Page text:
World first kidney transplant between people living with HIV

Doctors in the US have successfully transplanted a kidney donated by one person living with HIV to another who was in need of the organ.

The procedure that took place at Johns Hopkins in Baltimore marks the first time a person living with HIV has been allowed to donate a kidney.

Dr Dorry Segev, the surgeon who conducted the transplant, says the procedure is “really a celebration of HIV care and its evolution.”

Until 2013, people living with HIV were not permitted to donate organs in the USA due to concerns over the effects of HIV and associated antiretroviral treatments on the kidney. New types of anti-retroviral treatment are now considered safe on the organ.

“I was watching people with HIV die on our transplant list, and I was watching us have to decline every single potential donor, whether deceased or living, just because they had HIV,” Dr Segev toldĀ CNN.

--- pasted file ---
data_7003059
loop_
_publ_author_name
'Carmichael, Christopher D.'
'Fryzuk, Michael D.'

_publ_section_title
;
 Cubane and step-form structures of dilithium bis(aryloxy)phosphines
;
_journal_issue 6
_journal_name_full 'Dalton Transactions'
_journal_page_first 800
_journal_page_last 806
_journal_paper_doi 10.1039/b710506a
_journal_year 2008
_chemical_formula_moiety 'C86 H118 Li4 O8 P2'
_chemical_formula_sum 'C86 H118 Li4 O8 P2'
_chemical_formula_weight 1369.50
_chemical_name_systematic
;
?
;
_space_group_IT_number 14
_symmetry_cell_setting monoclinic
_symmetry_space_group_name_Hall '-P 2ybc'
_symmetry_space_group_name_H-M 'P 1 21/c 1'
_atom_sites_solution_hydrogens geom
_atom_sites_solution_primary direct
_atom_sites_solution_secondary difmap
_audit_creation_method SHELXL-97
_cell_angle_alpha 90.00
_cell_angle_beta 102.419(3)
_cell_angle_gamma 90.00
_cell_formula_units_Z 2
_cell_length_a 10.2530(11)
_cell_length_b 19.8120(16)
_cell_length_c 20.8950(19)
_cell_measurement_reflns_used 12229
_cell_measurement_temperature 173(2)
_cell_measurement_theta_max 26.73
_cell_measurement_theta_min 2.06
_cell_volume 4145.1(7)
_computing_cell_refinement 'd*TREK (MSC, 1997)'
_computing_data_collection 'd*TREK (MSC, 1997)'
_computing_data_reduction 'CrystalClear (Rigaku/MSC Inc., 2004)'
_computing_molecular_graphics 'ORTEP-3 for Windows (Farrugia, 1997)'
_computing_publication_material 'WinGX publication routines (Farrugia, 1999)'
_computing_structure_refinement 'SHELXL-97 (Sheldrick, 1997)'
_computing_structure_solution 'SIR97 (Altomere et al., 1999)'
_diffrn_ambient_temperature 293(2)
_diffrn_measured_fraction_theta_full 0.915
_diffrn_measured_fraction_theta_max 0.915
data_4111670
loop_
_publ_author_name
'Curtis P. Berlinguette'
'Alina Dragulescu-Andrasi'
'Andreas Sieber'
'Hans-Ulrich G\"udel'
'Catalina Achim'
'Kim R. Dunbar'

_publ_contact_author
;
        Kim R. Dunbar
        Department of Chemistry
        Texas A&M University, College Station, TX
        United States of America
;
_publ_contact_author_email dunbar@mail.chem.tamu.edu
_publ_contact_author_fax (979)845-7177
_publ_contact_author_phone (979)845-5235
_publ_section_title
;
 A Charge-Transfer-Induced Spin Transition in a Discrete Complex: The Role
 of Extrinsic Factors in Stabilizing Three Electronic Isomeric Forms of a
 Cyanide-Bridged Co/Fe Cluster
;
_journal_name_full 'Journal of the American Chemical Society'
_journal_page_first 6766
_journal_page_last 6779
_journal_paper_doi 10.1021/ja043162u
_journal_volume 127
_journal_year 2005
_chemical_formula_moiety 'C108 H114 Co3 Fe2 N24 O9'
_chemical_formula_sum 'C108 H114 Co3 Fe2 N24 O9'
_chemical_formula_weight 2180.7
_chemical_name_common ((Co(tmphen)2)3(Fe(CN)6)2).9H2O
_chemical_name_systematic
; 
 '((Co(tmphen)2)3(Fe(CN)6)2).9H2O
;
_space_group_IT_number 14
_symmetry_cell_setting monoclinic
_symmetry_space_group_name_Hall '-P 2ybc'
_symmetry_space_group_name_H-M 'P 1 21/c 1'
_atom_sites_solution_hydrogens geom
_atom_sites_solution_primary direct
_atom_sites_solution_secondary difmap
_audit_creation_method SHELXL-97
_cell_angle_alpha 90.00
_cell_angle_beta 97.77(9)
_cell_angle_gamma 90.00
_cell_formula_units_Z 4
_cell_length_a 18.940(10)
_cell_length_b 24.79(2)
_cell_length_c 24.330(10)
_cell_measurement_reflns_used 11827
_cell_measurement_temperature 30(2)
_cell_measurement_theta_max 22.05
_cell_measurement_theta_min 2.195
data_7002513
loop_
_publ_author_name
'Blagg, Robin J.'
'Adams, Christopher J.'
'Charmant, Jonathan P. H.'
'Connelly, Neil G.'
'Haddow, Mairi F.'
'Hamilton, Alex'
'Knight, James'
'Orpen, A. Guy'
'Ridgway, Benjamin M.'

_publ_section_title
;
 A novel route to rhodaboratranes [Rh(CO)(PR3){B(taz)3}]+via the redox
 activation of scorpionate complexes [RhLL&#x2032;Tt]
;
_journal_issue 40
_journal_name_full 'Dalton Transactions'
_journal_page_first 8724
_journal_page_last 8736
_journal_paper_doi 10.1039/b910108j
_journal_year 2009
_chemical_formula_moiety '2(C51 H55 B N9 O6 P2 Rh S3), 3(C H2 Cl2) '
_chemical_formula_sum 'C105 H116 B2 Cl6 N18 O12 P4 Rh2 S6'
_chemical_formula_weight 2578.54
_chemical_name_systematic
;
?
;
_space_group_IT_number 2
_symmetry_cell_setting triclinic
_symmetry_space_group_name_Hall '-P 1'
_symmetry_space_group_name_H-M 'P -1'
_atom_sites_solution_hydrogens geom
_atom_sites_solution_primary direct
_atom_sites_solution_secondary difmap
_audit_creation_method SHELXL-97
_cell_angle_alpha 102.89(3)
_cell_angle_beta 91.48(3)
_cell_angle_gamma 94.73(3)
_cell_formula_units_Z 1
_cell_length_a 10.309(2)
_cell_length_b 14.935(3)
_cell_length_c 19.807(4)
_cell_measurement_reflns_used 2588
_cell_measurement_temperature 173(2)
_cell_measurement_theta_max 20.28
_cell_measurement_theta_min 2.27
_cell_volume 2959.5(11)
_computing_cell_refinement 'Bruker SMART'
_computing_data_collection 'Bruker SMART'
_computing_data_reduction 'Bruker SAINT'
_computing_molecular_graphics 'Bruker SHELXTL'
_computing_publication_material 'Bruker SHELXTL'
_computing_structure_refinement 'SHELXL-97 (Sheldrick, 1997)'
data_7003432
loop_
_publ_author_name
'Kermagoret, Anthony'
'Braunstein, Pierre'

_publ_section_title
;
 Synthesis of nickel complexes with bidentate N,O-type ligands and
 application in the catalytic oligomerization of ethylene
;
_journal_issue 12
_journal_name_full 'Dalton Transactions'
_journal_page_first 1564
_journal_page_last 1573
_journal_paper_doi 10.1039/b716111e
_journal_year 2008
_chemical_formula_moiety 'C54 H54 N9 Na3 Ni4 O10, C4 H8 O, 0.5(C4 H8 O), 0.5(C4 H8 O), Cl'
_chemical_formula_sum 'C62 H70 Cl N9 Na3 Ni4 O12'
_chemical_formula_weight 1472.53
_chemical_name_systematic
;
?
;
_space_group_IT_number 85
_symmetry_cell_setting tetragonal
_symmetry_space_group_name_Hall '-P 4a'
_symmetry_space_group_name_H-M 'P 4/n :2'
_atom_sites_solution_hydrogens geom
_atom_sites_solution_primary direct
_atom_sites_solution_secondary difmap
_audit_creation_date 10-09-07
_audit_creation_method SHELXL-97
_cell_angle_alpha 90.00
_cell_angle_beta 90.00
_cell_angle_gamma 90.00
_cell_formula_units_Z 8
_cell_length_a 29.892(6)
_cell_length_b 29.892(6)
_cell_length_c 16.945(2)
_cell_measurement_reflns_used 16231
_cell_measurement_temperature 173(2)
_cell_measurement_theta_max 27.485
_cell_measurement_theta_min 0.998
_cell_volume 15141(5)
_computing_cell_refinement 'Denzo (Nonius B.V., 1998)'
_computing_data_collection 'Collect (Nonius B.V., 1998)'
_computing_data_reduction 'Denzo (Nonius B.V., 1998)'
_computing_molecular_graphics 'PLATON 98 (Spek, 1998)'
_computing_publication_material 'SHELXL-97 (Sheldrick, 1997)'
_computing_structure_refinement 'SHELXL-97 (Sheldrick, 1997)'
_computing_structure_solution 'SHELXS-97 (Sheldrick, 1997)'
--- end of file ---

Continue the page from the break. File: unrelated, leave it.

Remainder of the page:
“We had to show that certain people with HIV could be healthy enough to be a kidney donor and to live with only one kidney.”

Associate Professor of Medicine and Oncology at Johns Hopkins Dr Christine Durand said she hopes the world first “challenges the public to see HIV differently.”

Both donor and recipient are reported to be recovering well, due to be released over the next few days.

OIP Staff


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